Today, if we look at the comparative valuations of two companies, XOM is trading at a P/E of around 11, while CVX is trading at a P/E around 9. From the onset, there at least appears to be a valuation bias towards CVX. Yet, it is important to note that XOM has traded with a "normal" P/E around 15 during the last decade and a half, while CVX has been trading with a "normal" P/E around 12 over the last 15 years. Below we see that 24 analysts have come to a consensus estimated earnings growth rate of 3.2%.
By turning to
as a double check, one would find a similar estimate. In turn, using default estimates and an ending P/E of 15, the F.A.S.T. Graphs Estimated Earnings and Return Calculator projects a possible annualized return of about 11%. It's important to remember that this is a calculator only, but the projections appear sensible.
In looking at the Estimated Earnings and Return Calculator for Chevron, we see 14 analysts reporting to S&P who come to a consensus estimated earnings growth rate of 6.8%. Once more checking the consensus reporting by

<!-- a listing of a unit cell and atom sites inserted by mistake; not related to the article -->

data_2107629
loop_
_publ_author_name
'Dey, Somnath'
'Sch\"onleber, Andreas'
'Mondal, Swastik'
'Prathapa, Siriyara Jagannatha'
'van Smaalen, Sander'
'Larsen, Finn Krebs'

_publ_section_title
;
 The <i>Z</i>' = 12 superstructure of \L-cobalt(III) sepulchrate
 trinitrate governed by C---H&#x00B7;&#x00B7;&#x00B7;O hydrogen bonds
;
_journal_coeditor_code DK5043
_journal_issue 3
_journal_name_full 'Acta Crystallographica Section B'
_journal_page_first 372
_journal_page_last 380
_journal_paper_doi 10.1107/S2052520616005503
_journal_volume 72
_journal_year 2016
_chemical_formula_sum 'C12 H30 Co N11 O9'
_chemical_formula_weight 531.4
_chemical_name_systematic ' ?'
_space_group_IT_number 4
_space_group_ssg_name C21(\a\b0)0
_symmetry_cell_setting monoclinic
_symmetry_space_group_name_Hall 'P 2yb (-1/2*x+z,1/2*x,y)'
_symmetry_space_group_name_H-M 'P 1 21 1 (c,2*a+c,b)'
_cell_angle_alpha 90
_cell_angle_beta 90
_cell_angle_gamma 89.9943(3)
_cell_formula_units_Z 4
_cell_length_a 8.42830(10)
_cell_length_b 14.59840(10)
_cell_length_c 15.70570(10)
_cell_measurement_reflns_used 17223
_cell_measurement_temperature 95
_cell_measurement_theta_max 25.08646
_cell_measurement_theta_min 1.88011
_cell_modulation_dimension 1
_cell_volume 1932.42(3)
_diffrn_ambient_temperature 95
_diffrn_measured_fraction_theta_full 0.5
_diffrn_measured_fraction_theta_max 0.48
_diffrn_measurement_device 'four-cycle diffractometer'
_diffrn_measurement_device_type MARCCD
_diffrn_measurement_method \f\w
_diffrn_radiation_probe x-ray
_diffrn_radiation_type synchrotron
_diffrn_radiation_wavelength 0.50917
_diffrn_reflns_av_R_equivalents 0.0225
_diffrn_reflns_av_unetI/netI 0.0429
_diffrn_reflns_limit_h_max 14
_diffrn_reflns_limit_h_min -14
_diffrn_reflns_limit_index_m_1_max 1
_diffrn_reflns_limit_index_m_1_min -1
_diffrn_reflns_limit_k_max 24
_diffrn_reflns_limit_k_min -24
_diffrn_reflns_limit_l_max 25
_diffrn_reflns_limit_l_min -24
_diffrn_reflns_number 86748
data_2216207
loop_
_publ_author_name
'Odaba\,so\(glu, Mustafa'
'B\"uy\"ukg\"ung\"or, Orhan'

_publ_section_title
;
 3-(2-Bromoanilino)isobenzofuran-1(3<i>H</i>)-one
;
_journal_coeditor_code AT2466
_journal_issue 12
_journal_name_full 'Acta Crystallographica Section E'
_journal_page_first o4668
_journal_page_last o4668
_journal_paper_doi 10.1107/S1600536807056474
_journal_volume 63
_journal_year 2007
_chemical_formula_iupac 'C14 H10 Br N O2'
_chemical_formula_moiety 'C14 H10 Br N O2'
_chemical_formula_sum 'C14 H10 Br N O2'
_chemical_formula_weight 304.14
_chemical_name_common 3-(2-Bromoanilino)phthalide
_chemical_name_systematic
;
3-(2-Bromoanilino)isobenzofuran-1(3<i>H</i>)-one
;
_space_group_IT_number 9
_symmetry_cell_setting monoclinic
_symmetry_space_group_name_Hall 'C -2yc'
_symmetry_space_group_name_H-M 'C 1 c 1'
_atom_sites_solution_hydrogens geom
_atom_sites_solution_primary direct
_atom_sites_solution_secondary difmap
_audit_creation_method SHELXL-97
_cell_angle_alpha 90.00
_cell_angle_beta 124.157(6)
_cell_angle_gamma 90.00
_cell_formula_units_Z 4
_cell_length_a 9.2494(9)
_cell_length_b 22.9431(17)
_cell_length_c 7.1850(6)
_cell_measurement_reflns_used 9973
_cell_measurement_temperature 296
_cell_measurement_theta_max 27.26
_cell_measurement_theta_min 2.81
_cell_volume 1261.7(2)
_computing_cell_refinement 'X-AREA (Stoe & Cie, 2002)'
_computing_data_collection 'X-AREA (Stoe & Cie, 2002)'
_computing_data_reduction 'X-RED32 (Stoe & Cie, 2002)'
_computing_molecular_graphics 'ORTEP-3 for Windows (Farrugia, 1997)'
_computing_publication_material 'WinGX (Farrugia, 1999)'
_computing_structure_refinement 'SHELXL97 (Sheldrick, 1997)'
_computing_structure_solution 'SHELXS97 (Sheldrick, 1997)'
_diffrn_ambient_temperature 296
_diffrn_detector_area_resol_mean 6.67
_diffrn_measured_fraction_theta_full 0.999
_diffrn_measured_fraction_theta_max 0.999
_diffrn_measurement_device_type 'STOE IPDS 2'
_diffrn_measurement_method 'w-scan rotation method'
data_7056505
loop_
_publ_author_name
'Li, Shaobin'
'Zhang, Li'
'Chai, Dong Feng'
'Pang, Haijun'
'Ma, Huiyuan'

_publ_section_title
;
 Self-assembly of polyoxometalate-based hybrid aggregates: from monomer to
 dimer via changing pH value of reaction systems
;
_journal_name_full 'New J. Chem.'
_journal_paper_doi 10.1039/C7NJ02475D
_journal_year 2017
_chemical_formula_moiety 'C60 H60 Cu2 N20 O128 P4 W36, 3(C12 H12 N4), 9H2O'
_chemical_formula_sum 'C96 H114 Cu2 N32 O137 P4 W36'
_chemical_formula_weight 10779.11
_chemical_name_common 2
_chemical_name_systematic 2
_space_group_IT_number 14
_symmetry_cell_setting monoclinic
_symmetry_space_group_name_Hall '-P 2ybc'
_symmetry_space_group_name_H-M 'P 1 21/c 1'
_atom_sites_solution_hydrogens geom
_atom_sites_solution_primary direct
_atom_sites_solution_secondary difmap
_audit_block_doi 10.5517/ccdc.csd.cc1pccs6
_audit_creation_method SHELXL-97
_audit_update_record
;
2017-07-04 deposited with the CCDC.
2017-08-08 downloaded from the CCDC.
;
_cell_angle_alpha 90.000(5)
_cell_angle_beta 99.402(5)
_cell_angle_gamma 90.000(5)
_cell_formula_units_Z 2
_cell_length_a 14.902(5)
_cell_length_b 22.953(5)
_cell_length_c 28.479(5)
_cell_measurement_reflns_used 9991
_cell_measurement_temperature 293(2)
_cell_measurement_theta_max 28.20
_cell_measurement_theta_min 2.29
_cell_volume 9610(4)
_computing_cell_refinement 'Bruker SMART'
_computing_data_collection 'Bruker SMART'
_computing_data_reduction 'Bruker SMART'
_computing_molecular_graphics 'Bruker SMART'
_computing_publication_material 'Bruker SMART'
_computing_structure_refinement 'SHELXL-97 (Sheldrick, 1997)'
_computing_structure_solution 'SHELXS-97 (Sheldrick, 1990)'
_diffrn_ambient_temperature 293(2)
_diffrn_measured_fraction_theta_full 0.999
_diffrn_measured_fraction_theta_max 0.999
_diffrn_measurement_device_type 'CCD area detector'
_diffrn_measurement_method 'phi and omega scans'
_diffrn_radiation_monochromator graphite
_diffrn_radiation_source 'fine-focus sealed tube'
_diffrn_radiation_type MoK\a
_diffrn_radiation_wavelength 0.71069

we find a similar number. Thus, the higher growth rate, higher initial yield and same ending P/E leads to a possible five-year estimated annual return of about 16%. Interestingly, a P/E of around 12 for CVX still might place it slightly ahead of the assumptions made for XOM with an ending P/E of 15.
In sum, I agree with Cramer in indicating Chevron presently appears to be a slightly more attractive investment than Exxon. However, that's not to say that XOM isn't worth a further look as well.
After all, it's hard to discount a company that's been growing earnings by double digit growth rates and has increased its dividend for 31 straight years. For that matter, it's hard to discount a company with a baseline possible estimated total return over 10% as well.
Whether your investment of choice is CVX, XOM, a different oil company or a business in a different sector altogether, the point is that investing preferences change in tandem with valuation changes.
At the time of publication the author was long CVX and WAG.
This article was written by an independent contributor, separate from TheStreet's regular news coverage.